They agreed to document bathroom cleaning schedules and open the parking lot to outdoor tables so customers could keep their distance. Cafes with counter service considered installing plexiglass barriers between diners.
“The idea was to do more than you would probably need — so customers could see that you were doing your best to create a safe place,” said Charity. “But there were also business considerations. Could you be as quick and efficient with your service if you have to take all these precautions? How was all this going to work?”
After emigrating from Sicily, Alex, 51, learned English and opened his first restaurant in 1999. He eventually developed a 7,000-square-foot space with high-end Italian cuisine and white linen tablecloths that Tripadvisor describedas a romantic dining spot.
Charity, 47, was one who found romance there. She came in first as a customer, then met Alex, and they fell in love.
The Prestifilippos received about $300,000 in economic assistance through Small Business Administration loans. Still, it felt as if they were leaking hard-earned money. And the projected costs of implementing all these health precautions — between $500 and $1,000 a day — brought sticker shock.
“I showed Alex the figures and he said, ‘Are you kidding me?’” Charity recalled.
Not only were supply prices escalating with increased demand, but also there were long waits for items such as specialized thermometers that could be applied to the foreheads of employees, and possibly customers, which cost $180 or more — if you could get them. They also needed gallons of sanitizer, masks, gloves and who knew what else?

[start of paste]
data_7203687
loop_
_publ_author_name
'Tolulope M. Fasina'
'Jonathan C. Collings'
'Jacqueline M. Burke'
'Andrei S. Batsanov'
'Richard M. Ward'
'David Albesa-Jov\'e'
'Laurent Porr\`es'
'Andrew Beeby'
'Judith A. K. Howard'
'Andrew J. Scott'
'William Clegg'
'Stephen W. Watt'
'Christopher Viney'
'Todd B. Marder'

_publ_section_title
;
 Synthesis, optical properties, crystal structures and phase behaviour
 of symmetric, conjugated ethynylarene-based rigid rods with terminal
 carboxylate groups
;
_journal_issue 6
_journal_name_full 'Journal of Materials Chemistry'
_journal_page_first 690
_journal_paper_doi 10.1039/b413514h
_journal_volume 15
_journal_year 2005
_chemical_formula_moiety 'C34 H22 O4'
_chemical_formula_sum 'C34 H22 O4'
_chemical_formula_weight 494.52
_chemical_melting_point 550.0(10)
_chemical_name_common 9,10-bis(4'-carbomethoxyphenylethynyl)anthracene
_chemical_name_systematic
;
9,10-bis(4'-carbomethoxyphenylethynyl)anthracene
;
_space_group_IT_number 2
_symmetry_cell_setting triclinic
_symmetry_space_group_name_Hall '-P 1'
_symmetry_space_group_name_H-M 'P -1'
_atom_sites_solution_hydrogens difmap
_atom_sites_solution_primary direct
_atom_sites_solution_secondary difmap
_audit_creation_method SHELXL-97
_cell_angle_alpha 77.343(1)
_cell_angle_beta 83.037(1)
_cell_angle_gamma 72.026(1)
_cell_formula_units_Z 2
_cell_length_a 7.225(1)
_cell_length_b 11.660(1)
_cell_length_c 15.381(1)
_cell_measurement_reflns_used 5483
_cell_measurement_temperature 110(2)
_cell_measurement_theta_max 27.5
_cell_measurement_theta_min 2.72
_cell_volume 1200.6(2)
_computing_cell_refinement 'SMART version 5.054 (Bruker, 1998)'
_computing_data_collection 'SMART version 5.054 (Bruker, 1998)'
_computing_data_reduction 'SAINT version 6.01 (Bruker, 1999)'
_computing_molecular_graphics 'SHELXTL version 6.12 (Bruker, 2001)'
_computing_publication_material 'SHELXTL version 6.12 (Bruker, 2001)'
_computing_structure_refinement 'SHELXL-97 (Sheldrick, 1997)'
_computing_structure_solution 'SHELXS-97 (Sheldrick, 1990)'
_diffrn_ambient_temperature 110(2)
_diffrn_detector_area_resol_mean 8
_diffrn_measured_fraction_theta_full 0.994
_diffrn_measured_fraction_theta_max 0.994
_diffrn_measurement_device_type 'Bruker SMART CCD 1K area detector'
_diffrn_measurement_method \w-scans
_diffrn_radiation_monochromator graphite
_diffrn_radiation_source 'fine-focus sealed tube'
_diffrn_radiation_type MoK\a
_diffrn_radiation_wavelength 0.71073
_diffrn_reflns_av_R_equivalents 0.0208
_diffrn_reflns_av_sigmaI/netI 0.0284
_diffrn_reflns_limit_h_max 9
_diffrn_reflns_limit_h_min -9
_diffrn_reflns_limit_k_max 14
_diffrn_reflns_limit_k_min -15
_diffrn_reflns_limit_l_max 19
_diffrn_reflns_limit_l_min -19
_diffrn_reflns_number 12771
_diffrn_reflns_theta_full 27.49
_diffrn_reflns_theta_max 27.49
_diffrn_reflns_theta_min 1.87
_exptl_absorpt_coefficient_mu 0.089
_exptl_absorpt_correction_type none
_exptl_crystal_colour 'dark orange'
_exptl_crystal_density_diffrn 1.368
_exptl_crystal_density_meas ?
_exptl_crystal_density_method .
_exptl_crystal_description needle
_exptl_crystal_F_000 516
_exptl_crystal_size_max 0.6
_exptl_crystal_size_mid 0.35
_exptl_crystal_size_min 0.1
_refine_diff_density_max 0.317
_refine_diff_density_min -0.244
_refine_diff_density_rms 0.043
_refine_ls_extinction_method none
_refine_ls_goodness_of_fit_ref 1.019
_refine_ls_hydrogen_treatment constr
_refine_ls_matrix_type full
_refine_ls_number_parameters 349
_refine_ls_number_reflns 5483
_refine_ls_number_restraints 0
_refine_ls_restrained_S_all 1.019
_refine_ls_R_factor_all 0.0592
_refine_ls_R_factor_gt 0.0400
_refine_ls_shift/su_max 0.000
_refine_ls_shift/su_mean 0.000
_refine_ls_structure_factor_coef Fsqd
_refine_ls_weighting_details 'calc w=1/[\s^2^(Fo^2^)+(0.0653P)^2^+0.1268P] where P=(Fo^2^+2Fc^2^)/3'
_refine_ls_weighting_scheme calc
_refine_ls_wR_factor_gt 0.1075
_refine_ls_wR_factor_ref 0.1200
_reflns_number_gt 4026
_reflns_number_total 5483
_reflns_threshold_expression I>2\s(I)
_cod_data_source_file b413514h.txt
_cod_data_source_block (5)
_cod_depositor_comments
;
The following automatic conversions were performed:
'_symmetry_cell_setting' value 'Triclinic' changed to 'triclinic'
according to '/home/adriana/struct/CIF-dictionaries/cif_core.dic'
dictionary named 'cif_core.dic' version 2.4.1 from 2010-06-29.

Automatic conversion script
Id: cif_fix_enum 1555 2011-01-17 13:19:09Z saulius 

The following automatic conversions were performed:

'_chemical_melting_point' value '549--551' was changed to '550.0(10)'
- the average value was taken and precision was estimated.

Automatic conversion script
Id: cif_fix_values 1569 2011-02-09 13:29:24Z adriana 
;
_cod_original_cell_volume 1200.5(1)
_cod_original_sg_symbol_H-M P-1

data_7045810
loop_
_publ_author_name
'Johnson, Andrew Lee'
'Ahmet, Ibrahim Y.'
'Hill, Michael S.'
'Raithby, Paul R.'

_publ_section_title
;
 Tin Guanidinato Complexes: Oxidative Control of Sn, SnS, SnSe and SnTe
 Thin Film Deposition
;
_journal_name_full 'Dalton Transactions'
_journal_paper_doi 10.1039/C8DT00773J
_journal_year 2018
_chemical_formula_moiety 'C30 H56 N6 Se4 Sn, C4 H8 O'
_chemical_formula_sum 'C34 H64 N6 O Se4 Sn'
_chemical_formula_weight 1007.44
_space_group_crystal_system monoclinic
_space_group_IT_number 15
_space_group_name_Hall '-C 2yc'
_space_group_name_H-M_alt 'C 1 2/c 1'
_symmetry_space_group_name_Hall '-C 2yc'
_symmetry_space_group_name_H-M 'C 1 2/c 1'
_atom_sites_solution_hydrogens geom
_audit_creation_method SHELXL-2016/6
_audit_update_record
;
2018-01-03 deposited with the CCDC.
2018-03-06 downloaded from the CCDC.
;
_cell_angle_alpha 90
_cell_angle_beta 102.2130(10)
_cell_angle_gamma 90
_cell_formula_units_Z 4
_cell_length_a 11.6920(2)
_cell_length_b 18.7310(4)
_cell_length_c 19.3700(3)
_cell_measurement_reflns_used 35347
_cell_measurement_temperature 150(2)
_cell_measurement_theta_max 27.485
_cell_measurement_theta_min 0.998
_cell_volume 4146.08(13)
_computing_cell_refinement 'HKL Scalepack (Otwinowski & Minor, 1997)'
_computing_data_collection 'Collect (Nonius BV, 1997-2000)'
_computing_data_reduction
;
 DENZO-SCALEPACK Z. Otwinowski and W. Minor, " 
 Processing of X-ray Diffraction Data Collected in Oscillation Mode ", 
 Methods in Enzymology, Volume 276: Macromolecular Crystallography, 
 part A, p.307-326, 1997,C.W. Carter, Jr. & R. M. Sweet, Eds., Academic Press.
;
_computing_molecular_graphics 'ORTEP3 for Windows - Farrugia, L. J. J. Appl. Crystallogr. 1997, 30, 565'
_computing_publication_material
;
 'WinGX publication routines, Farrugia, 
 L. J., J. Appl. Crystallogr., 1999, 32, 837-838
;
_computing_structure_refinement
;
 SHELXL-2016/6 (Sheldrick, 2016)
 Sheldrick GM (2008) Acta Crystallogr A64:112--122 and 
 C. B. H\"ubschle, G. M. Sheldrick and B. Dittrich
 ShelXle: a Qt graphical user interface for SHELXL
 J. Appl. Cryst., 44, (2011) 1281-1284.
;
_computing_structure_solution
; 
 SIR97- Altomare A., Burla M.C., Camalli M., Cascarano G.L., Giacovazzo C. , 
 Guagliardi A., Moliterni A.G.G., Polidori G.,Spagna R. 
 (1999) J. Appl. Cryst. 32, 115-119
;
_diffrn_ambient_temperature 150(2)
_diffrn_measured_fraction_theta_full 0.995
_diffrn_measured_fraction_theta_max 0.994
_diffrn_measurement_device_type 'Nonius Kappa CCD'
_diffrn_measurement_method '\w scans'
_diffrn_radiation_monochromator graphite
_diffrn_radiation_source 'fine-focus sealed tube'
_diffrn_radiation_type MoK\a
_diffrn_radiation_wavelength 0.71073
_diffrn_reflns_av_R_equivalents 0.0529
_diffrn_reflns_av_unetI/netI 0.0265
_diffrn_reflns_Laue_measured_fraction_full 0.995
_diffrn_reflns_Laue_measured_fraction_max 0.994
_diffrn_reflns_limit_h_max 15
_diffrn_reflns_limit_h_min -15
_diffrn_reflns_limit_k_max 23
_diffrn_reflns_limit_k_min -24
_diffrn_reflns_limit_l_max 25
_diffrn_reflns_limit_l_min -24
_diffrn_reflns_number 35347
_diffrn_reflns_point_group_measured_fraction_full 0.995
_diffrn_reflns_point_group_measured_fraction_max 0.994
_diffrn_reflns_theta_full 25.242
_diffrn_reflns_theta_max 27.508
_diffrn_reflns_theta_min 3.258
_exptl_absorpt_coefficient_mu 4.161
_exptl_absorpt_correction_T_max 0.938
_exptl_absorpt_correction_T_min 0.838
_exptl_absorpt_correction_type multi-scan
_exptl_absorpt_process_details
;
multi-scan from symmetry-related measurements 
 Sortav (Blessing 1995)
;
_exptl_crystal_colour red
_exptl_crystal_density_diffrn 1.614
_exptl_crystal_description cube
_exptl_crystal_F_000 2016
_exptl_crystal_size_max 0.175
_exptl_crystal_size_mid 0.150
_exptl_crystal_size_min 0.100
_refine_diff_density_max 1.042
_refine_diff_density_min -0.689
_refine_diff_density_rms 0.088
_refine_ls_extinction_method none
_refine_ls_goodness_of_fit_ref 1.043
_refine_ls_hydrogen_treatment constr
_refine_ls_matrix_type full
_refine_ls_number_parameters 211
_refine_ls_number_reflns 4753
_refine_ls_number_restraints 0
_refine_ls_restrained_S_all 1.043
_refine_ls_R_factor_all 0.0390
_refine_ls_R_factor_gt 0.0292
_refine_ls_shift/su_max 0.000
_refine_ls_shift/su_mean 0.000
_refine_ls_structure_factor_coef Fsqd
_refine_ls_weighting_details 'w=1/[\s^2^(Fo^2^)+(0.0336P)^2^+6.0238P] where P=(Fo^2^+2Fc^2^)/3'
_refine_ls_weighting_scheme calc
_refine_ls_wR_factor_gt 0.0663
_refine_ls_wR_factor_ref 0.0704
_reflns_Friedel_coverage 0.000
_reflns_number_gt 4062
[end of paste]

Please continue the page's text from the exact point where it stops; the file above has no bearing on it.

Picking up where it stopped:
“I just spent $2,800 on peroxide for the two restaurants and I have no idea how long that’s going to last,” Alex said. Masks cost $1.50 each, and the chefs, servers and busboys use several each shift, he said.
Alex decided not to raise prices to cover the costs. That would not be fair to his customers, he said.
On May 30, after months of quarantine, customers formed a line outside for Gourmet Italia’s first lunch seating.
The diners encountered a coronavirus safety plan that had been months in the making. For starters, the owners kept the front doors open so customers didn’t have to touch the handles and installed hand-sanitizing devices at the entrance.
Servers and busboys wore masks, and the bar and kitchen staff donned gloves as well. Only after tables were seated were plates and wrapped silverware presented. Menus were sanitized after each use, and salt and pepper shakers were brought on demand — and quickly wiped down. Tables were moved into the bar area to create extra distance, and workers patrolled the restaurant to clean surfaces. All 35 workers returned from layoffs.
So far, business has been down. Alex handled 150 diners during the Saturday night of the reopening and brought in $10,000, down from 450 customers and $30,000 on a typical Saturday before the shutdown. Street protests against police violence in Temecula held down the opening-day crowd, he said.
Alex described the opening-night atmosphere as like a family reunion, with people constantly approaching to congratulate him. He had to duck inside his office to get any paperwork done. Alex said he’s sure no customer will get sick in his restaurant. “We have one employee whose only job all day is to sanitize menus, chairs, tables and door handles, and clean the bathroom every half-hour,” he said. “I feel safe.”
And though he hails from an Italian culture of embraces and social kisses, Alex has chosen to put safety over traditional social graces.
“I told myself, ‘I’m not gonna hug,’” he said. “It’s very important to respect the code. I let my employees know — elbow bumps only. No hugs. No hands.”